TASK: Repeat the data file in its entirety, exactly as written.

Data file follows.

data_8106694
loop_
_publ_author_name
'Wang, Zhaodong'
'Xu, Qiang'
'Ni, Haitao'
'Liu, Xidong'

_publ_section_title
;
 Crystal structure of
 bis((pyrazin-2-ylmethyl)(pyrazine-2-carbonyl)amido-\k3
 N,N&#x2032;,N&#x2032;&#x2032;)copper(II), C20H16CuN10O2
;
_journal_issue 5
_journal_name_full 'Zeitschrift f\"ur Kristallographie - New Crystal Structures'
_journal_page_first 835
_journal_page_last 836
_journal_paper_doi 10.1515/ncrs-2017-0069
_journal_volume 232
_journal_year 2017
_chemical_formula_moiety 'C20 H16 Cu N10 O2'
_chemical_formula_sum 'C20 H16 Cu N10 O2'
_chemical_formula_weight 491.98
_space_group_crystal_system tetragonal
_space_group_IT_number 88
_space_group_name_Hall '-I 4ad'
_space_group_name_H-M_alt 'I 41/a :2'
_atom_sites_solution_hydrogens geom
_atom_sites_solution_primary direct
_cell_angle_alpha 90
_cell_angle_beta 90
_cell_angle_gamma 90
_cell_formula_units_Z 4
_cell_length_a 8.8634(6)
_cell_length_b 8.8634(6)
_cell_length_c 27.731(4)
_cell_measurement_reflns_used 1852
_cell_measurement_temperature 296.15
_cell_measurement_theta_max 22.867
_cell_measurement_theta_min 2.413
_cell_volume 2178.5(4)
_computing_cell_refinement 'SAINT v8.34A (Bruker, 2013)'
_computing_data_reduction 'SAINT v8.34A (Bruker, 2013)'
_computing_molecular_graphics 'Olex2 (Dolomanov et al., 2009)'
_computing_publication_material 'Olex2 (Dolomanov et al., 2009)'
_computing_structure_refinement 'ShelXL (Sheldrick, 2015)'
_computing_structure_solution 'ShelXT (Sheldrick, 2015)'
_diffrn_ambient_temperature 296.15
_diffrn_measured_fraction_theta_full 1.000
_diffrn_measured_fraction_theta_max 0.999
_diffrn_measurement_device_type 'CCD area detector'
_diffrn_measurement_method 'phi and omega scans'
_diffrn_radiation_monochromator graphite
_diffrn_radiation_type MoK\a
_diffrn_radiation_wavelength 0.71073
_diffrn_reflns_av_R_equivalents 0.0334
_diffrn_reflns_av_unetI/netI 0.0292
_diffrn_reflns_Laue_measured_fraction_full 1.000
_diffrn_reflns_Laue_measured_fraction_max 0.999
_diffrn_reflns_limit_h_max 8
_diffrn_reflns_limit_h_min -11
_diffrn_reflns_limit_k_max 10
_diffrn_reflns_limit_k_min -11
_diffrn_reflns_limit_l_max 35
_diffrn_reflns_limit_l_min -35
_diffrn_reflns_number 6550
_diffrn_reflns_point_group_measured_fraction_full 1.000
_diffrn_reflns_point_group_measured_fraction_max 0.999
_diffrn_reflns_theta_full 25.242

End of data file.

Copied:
data_8106694
loop_
_publ_author_name
'Wang, Zhaodong'
'Xu, Qiang'
'Ni, Haitao'
'Liu, Xidong'

_publ_section_title
;
 Crystal structure of
 bis((pyrazin-2-ylmethyl)(pyrazine-2-carbonyl)amido-\k3
 N,N&#x2032;,N&#x2032;&#x2032;)copper(II), C20H16CuN10O2
;
_journal_issue 5
_journal_name_full 'Zeitschrift f\"ur Kristallographie - New Crystal Structures'
_journal_page_first 835
_journal_page_last 836
_journal_paper_doi 10.1515/ncrs-2017-0069
_journal_volume 232
_journal_year 2017
_chemical_formula_moiety 'C20 H16 Cu N10 O2'
_chemical_formula_sum 'C20 H16 Cu N10 O2'
_chemical_formula_weight 491.98
_space_group_crystal_system tetragonal
_space_group_IT_number 88
_space_group_name_Hall '-I 4ad'
_space_group_name_H-M_alt 'I 41/a :2'
_atom_sites_solution_hydrogens geom
_atom_sites_solution_primary direct
_cell_angle_alpha 90
_cell_angle_beta 90
_cell_angle_gamma 90
_cell_formula_units_Z 4
_cell_length_a 8.8634(6)
_cell_length_b 8.8634(6)
_cell_length_c 27.731(4)
_cell_measurement_reflns_used 1852
_cell_measurement_temperature 296.15
_cell_measurement_theta_max 22.867
_cell_measurement_theta_min 2.413
_cell_volume 2178.5(4)
_computing_cell_refinement 'SAINT v8.34A (Bruker, 2013)'
_computing_data_reduction 'SAINT v8.34A (Bruker, 2013)'
_computing_molecular_graphics 'Olex2 (Dolomanov et al., 2009)'
_computing_publication_material 'Olex2 (Dolomanov et al., 2009)'
_computing_structure_refinement 'ShelXL (Sheldrick, 2015)'
_computing_structure_solution 'ShelXT (Sheldrick, 2015)'
_diffrn_ambient_temperature 296.15
_diffrn_measured_fraction_theta_full 1.000
_diffrn_measured_fraction_theta_max 0.999
_diffrn_measurement_device_type 'CCD area detector'
_diffrn_measurement_method 'phi and omega scans'
_diffrn_radiation_monochromator graphite
_diffrn_radiation_type MoK\a
_diffrn_radiation_wavelength 0.71073
_diffrn_reflns_av_R_equivalents 0.0334
_diffrn_reflns_av_unetI/netI 0.0292
_diffrn_reflns_Laue_measured_fraction_full 1.000
_diffrn_reflns_Laue_measured_fraction_max 0.999
_diffrn_reflns_limit_h_max 8
_diffrn_reflns_limit_h_min -11
_diffrn_reflns_limit_k_max 10
_diffrn_reflns_limit_k_min -11
_diffrn_reflns_limit_l_max 35
_diffrn_reflns_limit_l_min -35
_diffrn_reflns_number 6550
_diffrn_reflns_point_group_measured_fraction_full 1.000
_diffrn_reflns_point_group_measured_fraction_max 0.999
_diffrn_reflns_theta_full 25.242